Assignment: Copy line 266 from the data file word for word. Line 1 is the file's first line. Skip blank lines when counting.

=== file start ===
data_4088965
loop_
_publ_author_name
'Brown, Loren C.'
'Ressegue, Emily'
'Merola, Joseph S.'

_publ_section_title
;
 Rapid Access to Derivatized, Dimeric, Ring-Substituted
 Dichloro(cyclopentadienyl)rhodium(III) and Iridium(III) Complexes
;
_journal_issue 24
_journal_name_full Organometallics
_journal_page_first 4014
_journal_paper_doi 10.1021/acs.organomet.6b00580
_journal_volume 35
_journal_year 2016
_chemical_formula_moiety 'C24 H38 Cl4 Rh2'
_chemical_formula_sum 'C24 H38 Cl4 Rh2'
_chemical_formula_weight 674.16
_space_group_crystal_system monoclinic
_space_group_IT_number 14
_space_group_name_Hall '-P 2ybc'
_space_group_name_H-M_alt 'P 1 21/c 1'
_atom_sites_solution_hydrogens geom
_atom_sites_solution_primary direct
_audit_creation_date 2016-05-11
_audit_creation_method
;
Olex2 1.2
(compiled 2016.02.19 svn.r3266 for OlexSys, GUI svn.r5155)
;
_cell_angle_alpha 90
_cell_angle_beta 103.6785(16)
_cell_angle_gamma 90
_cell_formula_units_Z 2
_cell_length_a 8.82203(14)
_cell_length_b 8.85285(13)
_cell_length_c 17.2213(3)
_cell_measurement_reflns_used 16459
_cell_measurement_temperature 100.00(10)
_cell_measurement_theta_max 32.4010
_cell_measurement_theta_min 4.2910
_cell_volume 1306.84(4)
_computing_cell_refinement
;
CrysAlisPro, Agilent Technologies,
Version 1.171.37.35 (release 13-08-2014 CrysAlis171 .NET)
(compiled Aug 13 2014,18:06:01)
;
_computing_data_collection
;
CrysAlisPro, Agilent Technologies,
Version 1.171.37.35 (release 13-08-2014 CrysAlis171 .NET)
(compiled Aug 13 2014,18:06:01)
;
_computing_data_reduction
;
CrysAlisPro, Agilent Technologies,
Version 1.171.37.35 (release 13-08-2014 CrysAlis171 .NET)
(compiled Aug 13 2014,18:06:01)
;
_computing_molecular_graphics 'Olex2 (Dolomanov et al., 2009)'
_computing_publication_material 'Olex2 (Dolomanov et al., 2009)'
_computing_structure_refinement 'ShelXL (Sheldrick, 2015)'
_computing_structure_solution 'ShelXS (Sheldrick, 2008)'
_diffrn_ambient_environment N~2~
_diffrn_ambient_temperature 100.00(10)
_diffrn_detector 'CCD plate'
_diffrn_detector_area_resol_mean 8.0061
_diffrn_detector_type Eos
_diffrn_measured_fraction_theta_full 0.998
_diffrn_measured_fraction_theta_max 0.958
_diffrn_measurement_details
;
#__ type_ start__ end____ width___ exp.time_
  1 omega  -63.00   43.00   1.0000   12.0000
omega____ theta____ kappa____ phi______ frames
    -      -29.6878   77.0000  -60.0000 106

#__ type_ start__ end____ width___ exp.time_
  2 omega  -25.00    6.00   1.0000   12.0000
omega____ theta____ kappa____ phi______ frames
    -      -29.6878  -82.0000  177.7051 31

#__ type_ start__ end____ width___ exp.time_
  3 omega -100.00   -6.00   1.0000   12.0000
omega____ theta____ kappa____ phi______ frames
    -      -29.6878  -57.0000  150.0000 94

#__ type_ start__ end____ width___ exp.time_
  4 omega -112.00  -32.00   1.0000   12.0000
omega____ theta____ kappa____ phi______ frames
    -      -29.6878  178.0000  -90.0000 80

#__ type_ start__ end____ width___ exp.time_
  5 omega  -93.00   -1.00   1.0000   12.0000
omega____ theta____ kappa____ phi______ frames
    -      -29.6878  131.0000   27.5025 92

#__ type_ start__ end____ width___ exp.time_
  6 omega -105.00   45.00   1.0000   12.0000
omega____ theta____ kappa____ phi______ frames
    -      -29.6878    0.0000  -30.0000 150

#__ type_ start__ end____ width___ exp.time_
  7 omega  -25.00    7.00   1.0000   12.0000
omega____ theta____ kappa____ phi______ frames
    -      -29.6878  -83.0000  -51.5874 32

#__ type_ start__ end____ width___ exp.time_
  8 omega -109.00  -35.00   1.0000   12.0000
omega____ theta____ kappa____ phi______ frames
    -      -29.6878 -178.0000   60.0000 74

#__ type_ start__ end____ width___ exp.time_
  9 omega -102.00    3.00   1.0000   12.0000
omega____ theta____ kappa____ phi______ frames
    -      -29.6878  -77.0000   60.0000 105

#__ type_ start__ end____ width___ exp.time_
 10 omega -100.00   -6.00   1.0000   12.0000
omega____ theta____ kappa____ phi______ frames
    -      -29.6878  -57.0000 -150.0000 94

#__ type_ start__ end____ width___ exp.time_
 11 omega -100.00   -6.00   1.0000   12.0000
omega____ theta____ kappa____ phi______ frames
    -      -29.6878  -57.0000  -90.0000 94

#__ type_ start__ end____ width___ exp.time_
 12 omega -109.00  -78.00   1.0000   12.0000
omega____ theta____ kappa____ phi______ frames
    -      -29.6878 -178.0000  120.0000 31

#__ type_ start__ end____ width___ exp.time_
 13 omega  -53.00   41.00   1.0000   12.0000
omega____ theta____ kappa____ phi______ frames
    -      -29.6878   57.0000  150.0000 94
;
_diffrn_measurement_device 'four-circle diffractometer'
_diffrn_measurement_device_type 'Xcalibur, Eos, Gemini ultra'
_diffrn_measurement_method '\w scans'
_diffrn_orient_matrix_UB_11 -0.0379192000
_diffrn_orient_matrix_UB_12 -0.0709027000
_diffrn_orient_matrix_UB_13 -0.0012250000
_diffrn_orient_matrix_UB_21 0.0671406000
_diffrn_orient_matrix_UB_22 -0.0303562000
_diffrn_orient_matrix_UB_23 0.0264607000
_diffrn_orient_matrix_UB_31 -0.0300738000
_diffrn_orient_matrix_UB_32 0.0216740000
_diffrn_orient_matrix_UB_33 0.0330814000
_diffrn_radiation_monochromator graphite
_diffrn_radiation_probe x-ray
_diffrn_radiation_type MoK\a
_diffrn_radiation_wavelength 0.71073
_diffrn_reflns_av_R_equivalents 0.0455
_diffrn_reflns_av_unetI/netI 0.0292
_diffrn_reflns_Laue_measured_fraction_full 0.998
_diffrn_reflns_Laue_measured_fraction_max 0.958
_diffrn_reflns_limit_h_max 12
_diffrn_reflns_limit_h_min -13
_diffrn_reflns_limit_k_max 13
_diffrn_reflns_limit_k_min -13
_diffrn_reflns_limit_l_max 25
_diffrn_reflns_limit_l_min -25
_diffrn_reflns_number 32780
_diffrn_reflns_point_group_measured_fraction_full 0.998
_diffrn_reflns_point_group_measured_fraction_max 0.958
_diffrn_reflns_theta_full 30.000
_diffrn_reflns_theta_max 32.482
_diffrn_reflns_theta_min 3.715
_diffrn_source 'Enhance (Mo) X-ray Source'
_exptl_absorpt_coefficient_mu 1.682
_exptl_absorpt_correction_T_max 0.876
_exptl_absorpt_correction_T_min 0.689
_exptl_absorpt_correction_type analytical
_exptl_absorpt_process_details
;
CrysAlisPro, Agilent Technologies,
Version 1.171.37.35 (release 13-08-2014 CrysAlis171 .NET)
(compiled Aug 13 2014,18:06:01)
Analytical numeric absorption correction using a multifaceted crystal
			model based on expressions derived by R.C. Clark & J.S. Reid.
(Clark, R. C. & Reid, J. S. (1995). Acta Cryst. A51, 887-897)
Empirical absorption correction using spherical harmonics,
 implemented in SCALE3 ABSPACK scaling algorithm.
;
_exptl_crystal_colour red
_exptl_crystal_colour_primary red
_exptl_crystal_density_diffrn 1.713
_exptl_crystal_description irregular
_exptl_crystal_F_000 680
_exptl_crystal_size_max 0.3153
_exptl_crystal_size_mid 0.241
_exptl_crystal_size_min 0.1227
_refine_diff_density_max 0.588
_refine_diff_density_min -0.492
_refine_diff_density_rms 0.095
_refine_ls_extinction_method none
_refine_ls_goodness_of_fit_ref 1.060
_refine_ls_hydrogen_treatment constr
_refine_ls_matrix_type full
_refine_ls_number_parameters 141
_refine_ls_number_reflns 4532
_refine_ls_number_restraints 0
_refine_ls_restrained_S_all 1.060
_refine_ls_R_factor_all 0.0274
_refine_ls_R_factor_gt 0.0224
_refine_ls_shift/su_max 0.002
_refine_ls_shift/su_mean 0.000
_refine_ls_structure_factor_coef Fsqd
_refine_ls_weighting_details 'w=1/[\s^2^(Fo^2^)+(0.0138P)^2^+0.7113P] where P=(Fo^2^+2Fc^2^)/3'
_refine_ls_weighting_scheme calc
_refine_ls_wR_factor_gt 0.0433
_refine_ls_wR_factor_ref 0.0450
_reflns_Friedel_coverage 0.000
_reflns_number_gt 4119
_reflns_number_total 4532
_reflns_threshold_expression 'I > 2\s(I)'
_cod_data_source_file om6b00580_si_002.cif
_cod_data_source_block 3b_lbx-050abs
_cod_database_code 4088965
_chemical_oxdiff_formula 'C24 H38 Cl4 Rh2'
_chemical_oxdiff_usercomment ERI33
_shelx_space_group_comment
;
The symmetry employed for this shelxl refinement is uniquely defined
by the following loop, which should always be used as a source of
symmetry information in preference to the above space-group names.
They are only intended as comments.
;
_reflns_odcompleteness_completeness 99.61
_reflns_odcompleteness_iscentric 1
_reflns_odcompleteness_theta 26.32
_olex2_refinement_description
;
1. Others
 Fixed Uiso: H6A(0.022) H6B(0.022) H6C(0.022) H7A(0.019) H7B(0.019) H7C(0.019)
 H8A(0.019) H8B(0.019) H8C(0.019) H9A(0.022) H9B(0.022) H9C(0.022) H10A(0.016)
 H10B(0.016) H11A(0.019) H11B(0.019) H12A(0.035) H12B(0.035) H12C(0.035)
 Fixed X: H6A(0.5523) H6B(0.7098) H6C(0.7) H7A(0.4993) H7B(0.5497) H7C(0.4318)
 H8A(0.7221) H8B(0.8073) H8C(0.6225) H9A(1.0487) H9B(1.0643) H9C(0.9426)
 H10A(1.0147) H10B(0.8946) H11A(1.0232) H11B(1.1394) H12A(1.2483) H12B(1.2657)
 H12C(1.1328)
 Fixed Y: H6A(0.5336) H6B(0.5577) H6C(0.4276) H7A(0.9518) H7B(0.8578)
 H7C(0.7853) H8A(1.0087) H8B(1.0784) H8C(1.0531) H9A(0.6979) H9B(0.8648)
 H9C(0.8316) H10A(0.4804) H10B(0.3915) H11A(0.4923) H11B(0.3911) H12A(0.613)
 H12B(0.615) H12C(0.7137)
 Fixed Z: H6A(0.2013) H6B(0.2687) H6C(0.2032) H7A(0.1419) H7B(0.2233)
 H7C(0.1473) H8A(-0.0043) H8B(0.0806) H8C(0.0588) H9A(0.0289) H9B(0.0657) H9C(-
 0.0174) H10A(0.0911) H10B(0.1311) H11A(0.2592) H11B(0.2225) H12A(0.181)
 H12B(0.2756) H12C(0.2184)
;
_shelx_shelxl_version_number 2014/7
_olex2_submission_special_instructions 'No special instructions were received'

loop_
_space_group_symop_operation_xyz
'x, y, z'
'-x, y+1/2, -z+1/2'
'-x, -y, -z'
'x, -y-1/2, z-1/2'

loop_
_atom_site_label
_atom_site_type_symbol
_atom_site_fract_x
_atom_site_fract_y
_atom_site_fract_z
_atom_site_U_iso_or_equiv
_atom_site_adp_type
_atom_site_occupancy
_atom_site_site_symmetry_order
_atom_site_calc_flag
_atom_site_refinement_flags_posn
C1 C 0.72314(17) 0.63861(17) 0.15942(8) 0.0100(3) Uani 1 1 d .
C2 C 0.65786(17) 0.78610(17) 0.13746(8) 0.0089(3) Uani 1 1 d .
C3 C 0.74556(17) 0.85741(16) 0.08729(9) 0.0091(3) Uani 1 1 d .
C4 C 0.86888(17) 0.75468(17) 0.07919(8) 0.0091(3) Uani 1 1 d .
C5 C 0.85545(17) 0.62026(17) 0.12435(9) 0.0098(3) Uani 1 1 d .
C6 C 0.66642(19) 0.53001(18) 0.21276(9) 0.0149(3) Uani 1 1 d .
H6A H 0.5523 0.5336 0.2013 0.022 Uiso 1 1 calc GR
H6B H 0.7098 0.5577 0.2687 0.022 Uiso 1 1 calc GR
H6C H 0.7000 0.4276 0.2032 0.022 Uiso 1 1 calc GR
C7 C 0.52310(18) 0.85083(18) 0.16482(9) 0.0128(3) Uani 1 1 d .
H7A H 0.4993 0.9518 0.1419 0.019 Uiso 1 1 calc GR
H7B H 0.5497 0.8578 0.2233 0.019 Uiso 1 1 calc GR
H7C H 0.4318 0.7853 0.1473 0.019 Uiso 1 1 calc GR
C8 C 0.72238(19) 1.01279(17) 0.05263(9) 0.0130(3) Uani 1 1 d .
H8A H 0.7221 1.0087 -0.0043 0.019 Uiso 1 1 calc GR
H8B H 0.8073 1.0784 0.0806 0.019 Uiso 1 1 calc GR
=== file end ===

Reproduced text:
C4 C 0.86888(17) 0.75468(17) 0.07919(8) 0.0091(3) Uani 1 1 d .